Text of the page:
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09-01-2019, 16:43   #1
KeyserSoze
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Landlord Advice

Hi There,

I have recently given my tenants 8 months notice to vacate my property in the summer of 2019. I intend on using the property for personal use, my family and I want to move in.

The tenant was happy with the process and the manner the notice was provided, however the timing does not suit them. They asked for a 12 month extension to the lease, bringing them to summer 2020. By giving them an extension, it will cost me a significant amount every month for that 12 months.

They also offered to increase the rent they pay by 25% during the 12 months from summer 2019 to summer 2020. The house is in a hot zone, where rental increases are limited. Can I legally accept this offer from the tenant?

Any advice would be great.
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09-01-2019, 16:45   #2
ted1
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Originally Posted by KeyserSoze View Post
Hi There,

I have recently given my tenants 8 months notice to vacate my property in the summer of 2019. I intend on using the property for personal use, my family and I want to move in.

The tenant was happy with the process and the manner the notice was provided, however the timing does not suit them. They asked for a 12 month extension to the lease, bringing them to summer 2020. By giving them an extension, it will cost me a significant amount every month for that 12 months.

They also offered to increase the rent they pay by 25% during the 12 months from summer 2019 to summer 2020. The house is in a hot zone, where rental increases are limited. Can I legally accept this offer from the tenant?

Any advice would be great.
Just get them out.
How king have they been in? Where will you live if you let them stay ?
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09-01-2019, 16:50   #3
KeyserSoze
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They're in there 8 years.
We have an option to live somewhere else, but will cost a lot more. The increase they are offering will cover my cost.

They are good tenant and I'd like to help them out, but it has to suit me financially and I need to make sure I can legally accept their offer.
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09-01-2019, 16:52   #4
Fian
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No, you cannot legally accept this offer from the tenant.

If you do it would be easy for them to subsequently complain to the RTB, have a refund ordered and potentially punitive damages on top. never mind that it is likely to be criminalised (as well as unlawful) shortly when announced legislation is enacted.

I am assuming when you talk about it costing you money you are talking about saving accomodation costs where you currently live rather than renting to another person at a rate above RTB rates.
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09-01-2019, 16:53   #5
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Unfortunately your only option is to kick them out, despite how logical their offer is, and how good a tenant they have been.
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09-01-2019, 17:41   #6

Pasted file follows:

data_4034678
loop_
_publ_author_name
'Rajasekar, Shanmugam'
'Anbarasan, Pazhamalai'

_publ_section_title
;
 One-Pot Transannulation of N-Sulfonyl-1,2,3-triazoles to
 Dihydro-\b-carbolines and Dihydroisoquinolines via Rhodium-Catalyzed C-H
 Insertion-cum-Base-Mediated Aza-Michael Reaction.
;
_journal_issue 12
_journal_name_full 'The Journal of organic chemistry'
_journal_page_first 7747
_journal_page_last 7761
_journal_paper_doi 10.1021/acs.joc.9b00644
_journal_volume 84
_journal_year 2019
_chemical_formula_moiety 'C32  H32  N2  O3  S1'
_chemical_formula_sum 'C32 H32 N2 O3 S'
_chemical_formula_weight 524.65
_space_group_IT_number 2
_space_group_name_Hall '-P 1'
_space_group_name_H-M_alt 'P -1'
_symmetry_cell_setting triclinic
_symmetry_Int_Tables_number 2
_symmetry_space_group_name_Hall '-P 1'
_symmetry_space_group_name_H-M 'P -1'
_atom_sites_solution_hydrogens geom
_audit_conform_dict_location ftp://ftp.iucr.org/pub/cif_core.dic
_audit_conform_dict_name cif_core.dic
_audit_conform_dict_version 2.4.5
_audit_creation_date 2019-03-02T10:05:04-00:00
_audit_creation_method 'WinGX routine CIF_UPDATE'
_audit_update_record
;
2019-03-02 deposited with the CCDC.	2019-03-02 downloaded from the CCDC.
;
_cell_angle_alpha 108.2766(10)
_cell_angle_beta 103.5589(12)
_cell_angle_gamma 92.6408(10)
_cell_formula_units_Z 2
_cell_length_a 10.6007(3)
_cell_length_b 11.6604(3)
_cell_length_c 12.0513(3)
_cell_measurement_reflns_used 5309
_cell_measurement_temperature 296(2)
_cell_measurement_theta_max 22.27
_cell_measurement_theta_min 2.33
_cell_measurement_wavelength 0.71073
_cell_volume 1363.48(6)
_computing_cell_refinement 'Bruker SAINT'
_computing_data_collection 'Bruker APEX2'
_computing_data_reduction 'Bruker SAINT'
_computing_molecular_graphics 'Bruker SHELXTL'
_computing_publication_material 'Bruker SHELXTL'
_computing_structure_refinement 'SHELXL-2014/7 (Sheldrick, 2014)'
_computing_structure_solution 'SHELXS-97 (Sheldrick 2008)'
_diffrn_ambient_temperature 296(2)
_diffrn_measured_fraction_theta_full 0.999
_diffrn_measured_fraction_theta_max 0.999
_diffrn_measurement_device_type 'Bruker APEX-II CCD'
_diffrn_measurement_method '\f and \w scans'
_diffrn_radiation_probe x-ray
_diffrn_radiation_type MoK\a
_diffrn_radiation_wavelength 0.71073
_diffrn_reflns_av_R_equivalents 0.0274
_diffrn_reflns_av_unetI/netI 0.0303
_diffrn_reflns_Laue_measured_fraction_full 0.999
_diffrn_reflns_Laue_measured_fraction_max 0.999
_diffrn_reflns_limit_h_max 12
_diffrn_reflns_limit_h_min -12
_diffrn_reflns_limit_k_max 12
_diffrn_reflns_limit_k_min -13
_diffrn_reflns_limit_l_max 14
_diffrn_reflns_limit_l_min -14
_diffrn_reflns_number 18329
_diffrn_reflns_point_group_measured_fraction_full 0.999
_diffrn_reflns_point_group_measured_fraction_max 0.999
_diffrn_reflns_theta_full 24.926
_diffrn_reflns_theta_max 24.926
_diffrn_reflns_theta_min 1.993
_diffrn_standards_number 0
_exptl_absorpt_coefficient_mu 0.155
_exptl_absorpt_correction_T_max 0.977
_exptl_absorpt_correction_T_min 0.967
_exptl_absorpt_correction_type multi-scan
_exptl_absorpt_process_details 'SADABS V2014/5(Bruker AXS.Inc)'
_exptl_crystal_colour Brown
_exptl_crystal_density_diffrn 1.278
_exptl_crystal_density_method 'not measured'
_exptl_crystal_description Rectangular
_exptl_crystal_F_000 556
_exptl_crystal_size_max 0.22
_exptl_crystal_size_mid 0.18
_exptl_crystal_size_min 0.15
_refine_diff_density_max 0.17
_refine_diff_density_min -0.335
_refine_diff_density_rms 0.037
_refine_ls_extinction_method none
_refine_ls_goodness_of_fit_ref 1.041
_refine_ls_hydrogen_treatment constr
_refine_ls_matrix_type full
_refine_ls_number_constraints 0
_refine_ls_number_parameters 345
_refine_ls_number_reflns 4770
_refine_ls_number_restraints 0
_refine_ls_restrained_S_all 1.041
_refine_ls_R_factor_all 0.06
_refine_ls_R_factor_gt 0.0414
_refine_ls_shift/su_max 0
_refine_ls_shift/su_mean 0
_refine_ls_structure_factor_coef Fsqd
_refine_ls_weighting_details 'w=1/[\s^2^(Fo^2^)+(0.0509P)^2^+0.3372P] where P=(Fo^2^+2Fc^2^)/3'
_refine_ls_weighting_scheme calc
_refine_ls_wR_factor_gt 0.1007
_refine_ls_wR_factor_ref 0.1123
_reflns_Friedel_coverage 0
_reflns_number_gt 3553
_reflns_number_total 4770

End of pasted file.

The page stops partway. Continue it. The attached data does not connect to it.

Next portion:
GGTrek
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Unfortunately your only option is to kick them out, despite how logical their offer is, and how good a tenant they have been.
In the current anti-landlord climate this is the best advice the OP can receive. The current regulations have been crafted to be highly adversarial and the landlord cannot concede an inch or he/she will be in serious trouble.



Having a tenant 8 years is just very uneconomical with the current regulations (the law of unintended consequences of overregulation), if the 8 years have not expired the OP should also provide a second part-4 end notice (a Section 34(b) notice) for additional safety.


A tenant asking an extention of 12months after receiving an 8 months statutory notice is just taking the proverbial p.... OP should review that the notice has been served correctly (with statutory declaration attached) and prepare all the evidence to take the case to RTB when 8 months expire, in my opinion most long term tenants will understand only at the RTB when told by the adjudicator that the notice is valid and they have to get out.


If the OP goes to the RTB for overholding then he/she can negotiate the additional months as damage for the overholding by providing receipts on how much not moving to the property will cost the OP. Only at such point can the OP perform some negotiation on extra stay vs damages payment since the adjudicator will review the paperwork and agree that what the OP is requesting is monetary damage for overholding and not additional rent! And it absolutely should not be framed as a % of the current rent, but as a fixed value proved by receipts.
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09-01-2019, 17:58   #7
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In the current anti-landlord climate this is the best advice the OP can receive. The current regulations have been crafted to be highly adversarial and the landlord cannot concede an inch or he/she will be in serious trouble.



Having a tenant 8 years is just very uneconomical with the current regulations (the law of unintended consequences of overregulation), if the 8 years have not expired the OP should also provide a second part-4 end notice (a Section 34(b) notice) for additional safety.


A tenant asking an extention of 12months after receiving an 8 months statutory notice is just taking the proverbial p.... OP should review that the notice has been served correctly (with statutory declaration attached) and prepare all the evidence to take the case to RTB when 8 months expire, in my opinion most long term tenants will understand only at the RTB when told by the adjudicator that the notice is valid and they have to get out.